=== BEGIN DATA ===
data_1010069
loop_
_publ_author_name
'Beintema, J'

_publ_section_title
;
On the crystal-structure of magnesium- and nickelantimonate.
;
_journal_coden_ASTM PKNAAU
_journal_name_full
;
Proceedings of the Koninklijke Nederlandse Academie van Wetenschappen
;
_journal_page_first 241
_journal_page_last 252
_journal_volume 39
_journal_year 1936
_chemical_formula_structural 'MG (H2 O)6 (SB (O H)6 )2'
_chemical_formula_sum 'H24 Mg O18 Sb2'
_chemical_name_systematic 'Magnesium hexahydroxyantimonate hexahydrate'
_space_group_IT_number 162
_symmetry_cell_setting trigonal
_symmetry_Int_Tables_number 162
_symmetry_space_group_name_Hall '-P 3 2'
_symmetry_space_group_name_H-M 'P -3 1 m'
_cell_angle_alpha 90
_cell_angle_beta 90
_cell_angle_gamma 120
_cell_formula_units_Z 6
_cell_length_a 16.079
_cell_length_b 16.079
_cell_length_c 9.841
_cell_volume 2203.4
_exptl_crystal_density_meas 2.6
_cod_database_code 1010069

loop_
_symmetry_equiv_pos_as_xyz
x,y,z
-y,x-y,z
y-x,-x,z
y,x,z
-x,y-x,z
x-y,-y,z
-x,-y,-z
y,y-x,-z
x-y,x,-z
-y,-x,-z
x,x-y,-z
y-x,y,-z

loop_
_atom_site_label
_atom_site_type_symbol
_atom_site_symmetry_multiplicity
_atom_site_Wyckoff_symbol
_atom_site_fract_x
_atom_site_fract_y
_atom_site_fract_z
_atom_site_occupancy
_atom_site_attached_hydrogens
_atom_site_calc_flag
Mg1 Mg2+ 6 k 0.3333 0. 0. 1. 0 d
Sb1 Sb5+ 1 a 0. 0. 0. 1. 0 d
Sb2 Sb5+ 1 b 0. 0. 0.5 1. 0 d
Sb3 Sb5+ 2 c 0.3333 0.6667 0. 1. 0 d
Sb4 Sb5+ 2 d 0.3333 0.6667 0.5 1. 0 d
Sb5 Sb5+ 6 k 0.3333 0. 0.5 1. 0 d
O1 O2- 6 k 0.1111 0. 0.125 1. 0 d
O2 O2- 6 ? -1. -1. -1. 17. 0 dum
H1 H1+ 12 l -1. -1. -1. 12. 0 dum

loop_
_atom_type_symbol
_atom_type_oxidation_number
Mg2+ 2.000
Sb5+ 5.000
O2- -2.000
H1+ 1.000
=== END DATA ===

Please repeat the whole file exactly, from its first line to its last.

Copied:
data_1010069
loop_
_publ_author_name
'Beintema, J'

_publ_section_title
;
On the crystal-structure of magnesium- and nickelantimonate.
;
_journal_coden_ASTM PKNAAU
_journal_name_full
;
Proceedings of the Koninklijke Nederlandse Academie van Wetenschappen
;
_journal_page_first 241
_journal_page_last 252
_journal_volume 39
_journal_year 1936
_chemical_formula_structural 'MG (H2 O)6 (SB (O H)6 )2'
_chemical_formula_sum 'H24 Mg O18 Sb2'
_chemical_name_systematic 'Magnesium hexahydroxyantimonate hexahydrate'
_space_group_IT_number 162
_symmetry_cell_setting trigonal
_symmetry_Int_Tables_number 162
_symmetry_space_group_name_Hall '-P 3 2'
_symmetry_space_group_name_H-M 'P -3 1 m'
_cell_angle_alpha 90
_cell_angle_beta 90
_cell_angle_gamma 120
_cell_formula_units_Z 6
_cell_length_a 16.079
_cell_length_b 16.079
_cell_length_c 9.841
_cell_volume 2203.4
_exptl_crystal_density_meas 2.6
_cod_database_code 1010069

loop_
_symmetry_equiv_pos_as_xyz
x,y,z
-y,x-y,z
y-x,-x,z
y,x,z
-x,y-x,z
x-y,-y,z
-x,-y,-z
y,y-x,-z
x-y,x,-z
-y,-x,-z
x,x-y,-z
y-x,y,-z

loop_
_atom_site_label
_atom_site_type_symbol
_atom_site_symmetry_multiplicity
_atom_site_Wyckoff_symbol
_atom_site_fract_x
_atom_site_fract_y
_atom_site_fract_z
_atom_site_occupancy
_atom_site_attached_hydrogens
_atom_site_calc_flag
Mg1 Mg2+ 6 k 0.3333 0. 0. 1. 0 d
Sb1 Sb5+ 1 a 0. 0. 0. 1. 0 d
Sb2 Sb5+ 1 b 0. 0. 0.5 1. 0 d
Sb3 Sb5+ 2 c 0.3333 0.6667 0. 1. 0 d
Sb4 Sb5+ 2 d 0.3333 0.6667 0.5 1. 0 d
Sb5 Sb5+ 6 k 0.3333 0. 0.5 1. 0 d
O1 O2- 6 k 0.1111 0. 0.125 1. 0 d
O2 O2- 6 ? -1. -1. -1. 17. 0 dum
H1 H1+ 12 l -1. -1. -1. 12. 0 dum

loop_
_atom_type_symbol
_atom_type_oxidation_number
Mg2+ 2.000
Sb5+ 5.000
O2- -2.000
H1+ 1.000